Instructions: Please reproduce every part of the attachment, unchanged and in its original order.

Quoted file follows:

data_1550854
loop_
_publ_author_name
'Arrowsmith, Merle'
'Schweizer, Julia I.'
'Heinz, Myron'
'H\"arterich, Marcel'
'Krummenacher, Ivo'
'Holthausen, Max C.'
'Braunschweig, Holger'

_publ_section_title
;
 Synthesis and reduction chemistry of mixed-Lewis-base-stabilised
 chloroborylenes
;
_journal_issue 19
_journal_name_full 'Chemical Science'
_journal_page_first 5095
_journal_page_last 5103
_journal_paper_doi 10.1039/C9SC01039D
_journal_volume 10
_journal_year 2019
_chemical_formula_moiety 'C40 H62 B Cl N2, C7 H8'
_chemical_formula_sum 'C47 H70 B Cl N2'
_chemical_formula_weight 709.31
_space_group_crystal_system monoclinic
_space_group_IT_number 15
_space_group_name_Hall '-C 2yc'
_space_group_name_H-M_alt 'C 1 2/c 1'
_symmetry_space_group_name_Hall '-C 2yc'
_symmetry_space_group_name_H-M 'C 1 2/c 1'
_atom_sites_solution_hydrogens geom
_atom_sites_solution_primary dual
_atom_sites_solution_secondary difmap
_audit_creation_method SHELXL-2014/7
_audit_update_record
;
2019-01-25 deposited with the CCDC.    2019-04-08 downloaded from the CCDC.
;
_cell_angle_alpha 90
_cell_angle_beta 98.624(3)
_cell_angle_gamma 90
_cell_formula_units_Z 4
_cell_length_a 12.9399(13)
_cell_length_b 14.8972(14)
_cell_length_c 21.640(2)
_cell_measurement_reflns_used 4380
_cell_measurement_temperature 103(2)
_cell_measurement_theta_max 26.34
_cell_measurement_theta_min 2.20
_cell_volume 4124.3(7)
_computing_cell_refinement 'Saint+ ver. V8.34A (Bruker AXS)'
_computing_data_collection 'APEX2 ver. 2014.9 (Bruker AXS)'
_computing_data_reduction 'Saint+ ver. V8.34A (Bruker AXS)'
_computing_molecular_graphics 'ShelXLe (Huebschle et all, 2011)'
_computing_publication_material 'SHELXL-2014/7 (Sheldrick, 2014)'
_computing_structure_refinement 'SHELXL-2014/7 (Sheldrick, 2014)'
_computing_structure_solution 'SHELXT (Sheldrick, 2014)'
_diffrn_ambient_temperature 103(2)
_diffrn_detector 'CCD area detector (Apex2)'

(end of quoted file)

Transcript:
data_1550854
loop_
_publ_author_name
'Arrowsmith, Merle'
'Schweizer, Julia I.'
'Heinz, Myron'
'H\"arterich, Marcel'
'Krummenacher, Ivo'
'Holthausen, Max C.'
'Braunschweig, Holger'

_publ_section_title
;
 Synthesis and reduction chemistry of mixed-Lewis-base-stabilised
 chloroborylenes
;
_journal_issue 19
_journal_name_full 'Chemical Science'
_journal_page_first 5095
_journal_page_last 5103
_journal_paper_doi 10.1039/C9SC01039D
_journal_volume 10
_journal_year 2019
_chemical_formula_moiety 'C40 H62 B Cl N2, C7 H8'
_chemical_formula_sum 'C47 H70 B Cl N2'
_chemical_formula_weight 709.31
_space_group_crystal_system monoclinic
_space_group_IT_number 15
_space_group_name_Hall '-C 2yc'
_space_group_name_H-M_alt 'C 1 2/c 1'
_symmetry_space_group_name_Hall '-C 2yc'
_symmetry_space_group_name_H-M 'C 1 2/c 1'
_atom_sites_solution_hydrogens geom
_atom_sites_solution_primary dual
_atom_sites_solution_secondary difmap
_audit_creation_method SHELXL-2014/7
_audit_update_record
;
2019-01-25 deposited with the CCDC.    2019-04-08 downloaded from the CCDC.
;
_cell_angle_alpha 90
_cell_angle_beta 98.624(3)
_cell_angle_gamma 90
_cell_formula_units_Z 4
_cell_length_a 12.9399(13)
_cell_length_b 14.8972(14)
_cell_length_c 21.640(2)
_cell_measurement_reflns_used 4380
_cell_measurement_temperature 103(2)
_cell_measurement_theta_max 26.34
_cell_measurement_theta_min 2.20
_cell_volume 4124.3(7)
_computing_cell_refinement 'Saint+ ver. V8.34A (Bruker AXS)'
_computing_data_collection 'APEX2 ver. 2014.9 (Bruker AXS)'
_computing_data_reduction 'Saint+ ver. V8.34A (Bruker AXS)'
_computing_molecular_graphics 'ShelXLe (Huebschle et all, 2011)'
_computing_publication_material 'SHELXL-2014/7 (Sheldrick, 2014)'
_computing_structure_refinement 'SHELXL-2014/7 (Sheldrick, 2014)'
_computing_structure_solution 'SHELXT (Sheldrick, 2014)'
_diffrn_ambient_temperature 103(2)
_diffrn_detector 'CCD area detector (Apex2)'